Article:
After thus deciding that decisions of the Supreme Court and this court were "sufficiently obscure" to be non-controlling, the district court set forth its own unprecedented analysis of the law. This court, when denying the writ of mandamus and requesting the district court to certify its order for appeal, summed up the district court's analysis of the applicable law as follows:
As we understand that analysis, it commences with a 1936 Treaty to which the United States is a party, the Shipowner's Liability (Sick and Injured Seamen) Convention, 54 Stat. 1693. The court notes that the Convention requires "equality of treatment to all seamen [injured on the high seas] irrespective of nationality, domicile, or race." 579 F. Supp. at 156. Next the court seems to suggest that based on the Convention's desired equality of treatment for all seamen, standing alone, "the court should probably decline to choose foreign law when it imposes a lower standard of care or relief than domestic law." 479 F. Supp. at 157. Finally, the court proceeds to observe that since " [i]t is inconceivable that a federal admiralty court would dismiss an American seaman suing a United States vessel on forum non conveniens grounds, [the] court must treat these foreign seamen the same." 579 F. Supp. at 159. Accordingly, in the court's view, any foreign seaman injured on the high seas (as these may not have been) is entitled to access to United States courts and United States remedies, apparently whether he is suing a United States vessel or not; and to deny him that access is to deny him "equality of treatment."
742 F.2d at 838-39. The district court further held that, since there were contested issues of fact relating to the choice-of-law issue, the choice-of-law decision would have to wait until after the trial. Munusamy, 579 F. Supp. at 157.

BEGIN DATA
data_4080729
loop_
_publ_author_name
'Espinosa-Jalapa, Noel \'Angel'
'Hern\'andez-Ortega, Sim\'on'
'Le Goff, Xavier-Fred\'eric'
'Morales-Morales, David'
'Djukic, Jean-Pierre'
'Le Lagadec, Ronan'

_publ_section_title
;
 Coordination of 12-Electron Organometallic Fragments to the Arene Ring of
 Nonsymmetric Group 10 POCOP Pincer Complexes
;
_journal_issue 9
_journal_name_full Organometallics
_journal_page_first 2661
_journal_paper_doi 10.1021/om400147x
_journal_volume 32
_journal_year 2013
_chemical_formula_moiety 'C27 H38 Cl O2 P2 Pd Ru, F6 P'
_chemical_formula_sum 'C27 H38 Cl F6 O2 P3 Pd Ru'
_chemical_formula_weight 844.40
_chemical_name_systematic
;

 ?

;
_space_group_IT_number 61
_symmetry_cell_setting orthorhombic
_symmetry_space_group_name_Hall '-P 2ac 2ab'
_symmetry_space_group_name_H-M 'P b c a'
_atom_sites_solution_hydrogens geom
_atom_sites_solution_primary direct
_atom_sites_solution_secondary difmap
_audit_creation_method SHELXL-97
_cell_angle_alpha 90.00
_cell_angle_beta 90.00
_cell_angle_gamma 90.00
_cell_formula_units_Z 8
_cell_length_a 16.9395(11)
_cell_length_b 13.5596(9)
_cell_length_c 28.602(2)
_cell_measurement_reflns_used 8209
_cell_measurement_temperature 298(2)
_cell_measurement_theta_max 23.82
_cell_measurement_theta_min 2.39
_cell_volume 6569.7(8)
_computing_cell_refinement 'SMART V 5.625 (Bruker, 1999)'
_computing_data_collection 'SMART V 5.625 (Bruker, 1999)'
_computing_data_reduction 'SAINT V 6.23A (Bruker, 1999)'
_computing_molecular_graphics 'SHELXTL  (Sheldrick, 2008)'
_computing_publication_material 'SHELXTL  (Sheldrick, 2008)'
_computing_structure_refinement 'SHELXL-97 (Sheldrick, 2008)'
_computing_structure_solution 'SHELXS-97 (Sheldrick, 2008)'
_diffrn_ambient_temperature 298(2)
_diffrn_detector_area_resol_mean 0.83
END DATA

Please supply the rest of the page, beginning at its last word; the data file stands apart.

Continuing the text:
As the district court's opinion is in conflict with this court's precedent, it cannot stand. To begin, this court has previously spoken on the question of whether the choice of law determination should wait until facts are introduced at trial. In Vaz Borralho, 696 F.2d 379, the appellants, survivors of a Brazilian seaman who died as a result of injuries sustained while on board a submersible drilling rig, filed an action for wrongful death under the Jones Act, 46 U.S.C. § 688, and the general maritime law of the United States, and alternatively under the Death on the High Seas Act, 46 U.S.C. § 761 and the Texas Wrongful Death Statute. The district court decided that foreign law applied to the action and, after reviewing the Gulf Oil factors, dismissed the case on forum non conveniens grounds. On appeal, the appellants contended that disputed issues of material facts respecting the choice of law determination should have been reserved for trial on the merits and referred to a jury for determination and not decided by the district court.2 After reviewing the law on the closely related issue on motions to transfer under 28 U.S.C. § 1404(a), this court held that a district court could properly render a choice-of-law determination, even though a jury had been demanded to resolve conflicting versions of the facts.
The facts in dispute in the instant case are similar to those that were disputed in Vaz Borralho. In the instant case, Munusamy contends that the following facts are in dispute: (1) whether the employment histories of the three injured parties are more like those of seamen or indigenous offshore workers; (2) whether the domiciles and bases of operations of the employers are in Houston, Texas, where the parent corporations have their home offices, or overseas, where the employers are located; (3) whether the vessels were more like traditional vessels or special-purpose vessels; (4) what were the flags of the vessels; (5) whether the place of the wrongful act is where the injury occurred or where the alleged negligence of the parent corporation occurred; and (6) whether the law of the alternative forum is unfavorable.